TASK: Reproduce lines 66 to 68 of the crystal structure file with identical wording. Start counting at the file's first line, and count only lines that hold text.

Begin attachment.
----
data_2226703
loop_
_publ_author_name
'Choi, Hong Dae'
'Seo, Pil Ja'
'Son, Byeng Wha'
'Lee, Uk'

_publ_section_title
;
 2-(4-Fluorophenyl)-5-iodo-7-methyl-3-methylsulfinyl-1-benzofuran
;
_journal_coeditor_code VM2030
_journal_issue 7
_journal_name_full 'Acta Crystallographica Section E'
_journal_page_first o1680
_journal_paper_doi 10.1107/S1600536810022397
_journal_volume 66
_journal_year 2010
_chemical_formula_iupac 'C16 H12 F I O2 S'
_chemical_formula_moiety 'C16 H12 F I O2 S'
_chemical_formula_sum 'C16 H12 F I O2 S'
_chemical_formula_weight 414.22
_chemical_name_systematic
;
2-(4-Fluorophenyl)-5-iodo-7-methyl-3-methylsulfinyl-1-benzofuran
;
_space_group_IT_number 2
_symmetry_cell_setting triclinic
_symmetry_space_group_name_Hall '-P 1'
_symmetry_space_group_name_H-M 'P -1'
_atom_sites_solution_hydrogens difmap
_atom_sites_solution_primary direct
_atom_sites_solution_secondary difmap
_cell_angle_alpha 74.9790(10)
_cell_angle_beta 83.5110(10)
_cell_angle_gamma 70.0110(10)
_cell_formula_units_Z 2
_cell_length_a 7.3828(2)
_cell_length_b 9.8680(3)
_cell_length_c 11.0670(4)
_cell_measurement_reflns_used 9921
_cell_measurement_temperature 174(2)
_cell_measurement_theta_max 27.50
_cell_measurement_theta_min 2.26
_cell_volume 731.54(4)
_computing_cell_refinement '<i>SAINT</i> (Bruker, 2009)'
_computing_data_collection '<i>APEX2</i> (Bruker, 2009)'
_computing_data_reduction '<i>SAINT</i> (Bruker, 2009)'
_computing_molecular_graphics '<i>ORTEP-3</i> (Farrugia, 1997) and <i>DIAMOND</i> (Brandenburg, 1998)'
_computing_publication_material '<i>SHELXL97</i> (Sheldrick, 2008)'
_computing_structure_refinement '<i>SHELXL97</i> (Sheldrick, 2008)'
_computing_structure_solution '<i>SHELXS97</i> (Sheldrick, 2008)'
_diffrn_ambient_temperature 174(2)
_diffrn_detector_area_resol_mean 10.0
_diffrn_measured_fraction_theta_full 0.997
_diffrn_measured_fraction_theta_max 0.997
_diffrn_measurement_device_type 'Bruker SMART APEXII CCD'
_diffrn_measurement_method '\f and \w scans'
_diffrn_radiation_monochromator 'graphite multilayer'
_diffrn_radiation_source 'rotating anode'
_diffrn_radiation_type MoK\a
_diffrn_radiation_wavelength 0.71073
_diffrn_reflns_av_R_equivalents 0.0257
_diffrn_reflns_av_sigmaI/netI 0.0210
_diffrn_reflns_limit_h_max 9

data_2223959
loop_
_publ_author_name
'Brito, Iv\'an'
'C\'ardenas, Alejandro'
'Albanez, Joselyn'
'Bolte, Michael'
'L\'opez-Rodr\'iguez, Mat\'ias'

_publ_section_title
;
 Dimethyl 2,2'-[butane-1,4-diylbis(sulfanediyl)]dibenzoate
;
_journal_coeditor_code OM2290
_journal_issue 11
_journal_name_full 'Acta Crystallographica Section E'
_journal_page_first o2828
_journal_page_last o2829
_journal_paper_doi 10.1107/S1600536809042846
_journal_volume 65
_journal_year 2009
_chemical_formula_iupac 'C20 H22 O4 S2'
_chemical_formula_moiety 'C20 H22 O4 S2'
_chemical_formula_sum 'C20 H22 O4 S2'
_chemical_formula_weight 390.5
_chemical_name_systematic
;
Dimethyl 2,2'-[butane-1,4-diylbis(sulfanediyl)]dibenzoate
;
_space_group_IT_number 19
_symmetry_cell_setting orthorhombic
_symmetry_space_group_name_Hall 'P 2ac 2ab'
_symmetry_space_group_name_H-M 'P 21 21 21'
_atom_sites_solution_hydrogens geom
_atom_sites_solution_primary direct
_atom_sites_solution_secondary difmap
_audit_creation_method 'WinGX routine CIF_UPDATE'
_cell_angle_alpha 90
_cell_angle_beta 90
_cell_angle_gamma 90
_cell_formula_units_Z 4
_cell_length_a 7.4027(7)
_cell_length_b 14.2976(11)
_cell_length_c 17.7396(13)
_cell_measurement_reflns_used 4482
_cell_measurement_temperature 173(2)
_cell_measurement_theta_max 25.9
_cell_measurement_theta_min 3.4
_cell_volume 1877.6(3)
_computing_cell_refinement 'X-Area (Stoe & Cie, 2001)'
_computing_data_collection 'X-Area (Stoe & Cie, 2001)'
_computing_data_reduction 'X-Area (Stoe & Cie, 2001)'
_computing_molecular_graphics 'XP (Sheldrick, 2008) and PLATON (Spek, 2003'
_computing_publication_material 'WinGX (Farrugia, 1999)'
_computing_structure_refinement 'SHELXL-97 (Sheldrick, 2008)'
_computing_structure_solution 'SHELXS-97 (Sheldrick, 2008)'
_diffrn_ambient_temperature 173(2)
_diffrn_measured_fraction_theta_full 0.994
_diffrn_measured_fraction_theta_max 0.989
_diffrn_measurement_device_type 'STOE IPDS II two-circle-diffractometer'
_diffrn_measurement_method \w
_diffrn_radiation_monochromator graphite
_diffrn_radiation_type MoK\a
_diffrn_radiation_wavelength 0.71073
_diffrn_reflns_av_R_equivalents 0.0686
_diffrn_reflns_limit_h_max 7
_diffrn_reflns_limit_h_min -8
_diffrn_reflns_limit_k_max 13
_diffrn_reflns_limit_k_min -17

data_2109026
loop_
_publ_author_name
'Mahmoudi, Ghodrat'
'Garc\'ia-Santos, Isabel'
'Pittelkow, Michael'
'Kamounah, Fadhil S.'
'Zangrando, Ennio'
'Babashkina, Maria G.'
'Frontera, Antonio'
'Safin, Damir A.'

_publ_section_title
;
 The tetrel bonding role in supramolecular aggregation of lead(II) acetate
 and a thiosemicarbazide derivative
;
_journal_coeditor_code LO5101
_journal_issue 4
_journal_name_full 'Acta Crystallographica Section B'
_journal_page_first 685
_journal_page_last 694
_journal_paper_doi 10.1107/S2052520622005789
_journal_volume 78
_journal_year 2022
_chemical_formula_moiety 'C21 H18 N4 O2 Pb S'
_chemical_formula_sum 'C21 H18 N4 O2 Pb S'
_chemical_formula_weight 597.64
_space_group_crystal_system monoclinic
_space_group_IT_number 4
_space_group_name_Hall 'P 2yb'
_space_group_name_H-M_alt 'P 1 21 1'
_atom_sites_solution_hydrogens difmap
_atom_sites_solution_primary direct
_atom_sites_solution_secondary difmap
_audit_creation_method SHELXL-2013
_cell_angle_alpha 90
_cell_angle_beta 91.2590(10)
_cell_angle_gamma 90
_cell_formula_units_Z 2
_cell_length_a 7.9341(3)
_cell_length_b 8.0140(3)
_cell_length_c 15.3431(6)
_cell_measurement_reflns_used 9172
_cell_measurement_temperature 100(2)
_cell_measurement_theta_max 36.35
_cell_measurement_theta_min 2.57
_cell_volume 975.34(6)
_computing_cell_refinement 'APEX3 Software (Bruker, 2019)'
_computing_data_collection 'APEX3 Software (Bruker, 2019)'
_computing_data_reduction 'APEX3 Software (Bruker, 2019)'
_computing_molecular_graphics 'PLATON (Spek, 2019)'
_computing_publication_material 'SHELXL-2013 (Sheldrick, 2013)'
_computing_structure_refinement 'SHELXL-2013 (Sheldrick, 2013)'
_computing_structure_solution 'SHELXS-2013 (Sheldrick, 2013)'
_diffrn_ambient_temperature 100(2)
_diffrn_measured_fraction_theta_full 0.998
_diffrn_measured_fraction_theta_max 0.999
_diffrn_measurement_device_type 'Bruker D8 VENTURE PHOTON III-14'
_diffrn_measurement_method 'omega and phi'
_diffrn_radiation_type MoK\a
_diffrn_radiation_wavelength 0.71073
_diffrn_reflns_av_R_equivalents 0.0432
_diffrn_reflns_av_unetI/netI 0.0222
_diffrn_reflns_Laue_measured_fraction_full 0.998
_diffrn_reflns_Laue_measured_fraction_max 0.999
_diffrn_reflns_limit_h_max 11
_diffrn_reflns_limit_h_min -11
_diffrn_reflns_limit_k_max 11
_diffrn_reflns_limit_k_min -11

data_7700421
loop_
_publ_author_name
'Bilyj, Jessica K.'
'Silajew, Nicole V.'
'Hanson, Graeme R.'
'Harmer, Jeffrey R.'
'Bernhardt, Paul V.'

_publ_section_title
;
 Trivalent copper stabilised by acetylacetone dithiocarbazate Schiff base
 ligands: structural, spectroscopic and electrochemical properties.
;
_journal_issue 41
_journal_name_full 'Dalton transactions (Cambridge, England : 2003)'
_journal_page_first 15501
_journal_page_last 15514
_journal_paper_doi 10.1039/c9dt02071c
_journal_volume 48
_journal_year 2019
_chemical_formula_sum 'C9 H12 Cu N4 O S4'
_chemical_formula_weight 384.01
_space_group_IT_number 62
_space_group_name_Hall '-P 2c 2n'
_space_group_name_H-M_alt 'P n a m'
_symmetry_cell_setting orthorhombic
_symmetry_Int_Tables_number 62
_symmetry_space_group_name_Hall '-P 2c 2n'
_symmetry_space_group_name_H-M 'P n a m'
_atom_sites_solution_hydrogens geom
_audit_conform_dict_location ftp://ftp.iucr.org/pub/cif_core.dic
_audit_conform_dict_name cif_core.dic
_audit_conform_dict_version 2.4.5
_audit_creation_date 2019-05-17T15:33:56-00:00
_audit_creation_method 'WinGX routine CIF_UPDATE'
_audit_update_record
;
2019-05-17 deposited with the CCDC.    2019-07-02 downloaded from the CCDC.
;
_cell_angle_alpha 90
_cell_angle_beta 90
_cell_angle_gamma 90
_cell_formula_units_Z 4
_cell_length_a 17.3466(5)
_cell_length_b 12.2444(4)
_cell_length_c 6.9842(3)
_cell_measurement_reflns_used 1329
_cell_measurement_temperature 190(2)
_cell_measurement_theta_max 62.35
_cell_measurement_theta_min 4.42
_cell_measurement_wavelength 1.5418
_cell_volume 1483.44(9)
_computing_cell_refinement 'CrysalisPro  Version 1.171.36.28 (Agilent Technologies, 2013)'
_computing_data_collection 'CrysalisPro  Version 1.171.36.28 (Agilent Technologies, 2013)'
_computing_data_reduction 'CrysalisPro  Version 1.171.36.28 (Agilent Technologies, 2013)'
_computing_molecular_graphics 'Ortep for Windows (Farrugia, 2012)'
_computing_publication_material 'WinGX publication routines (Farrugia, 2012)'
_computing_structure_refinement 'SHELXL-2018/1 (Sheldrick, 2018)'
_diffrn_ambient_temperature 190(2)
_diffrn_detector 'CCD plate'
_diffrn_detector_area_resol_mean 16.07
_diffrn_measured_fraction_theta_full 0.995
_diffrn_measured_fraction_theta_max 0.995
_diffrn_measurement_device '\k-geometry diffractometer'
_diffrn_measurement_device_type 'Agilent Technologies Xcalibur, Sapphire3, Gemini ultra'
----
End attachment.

data_2223959
loop_
_publ_author_name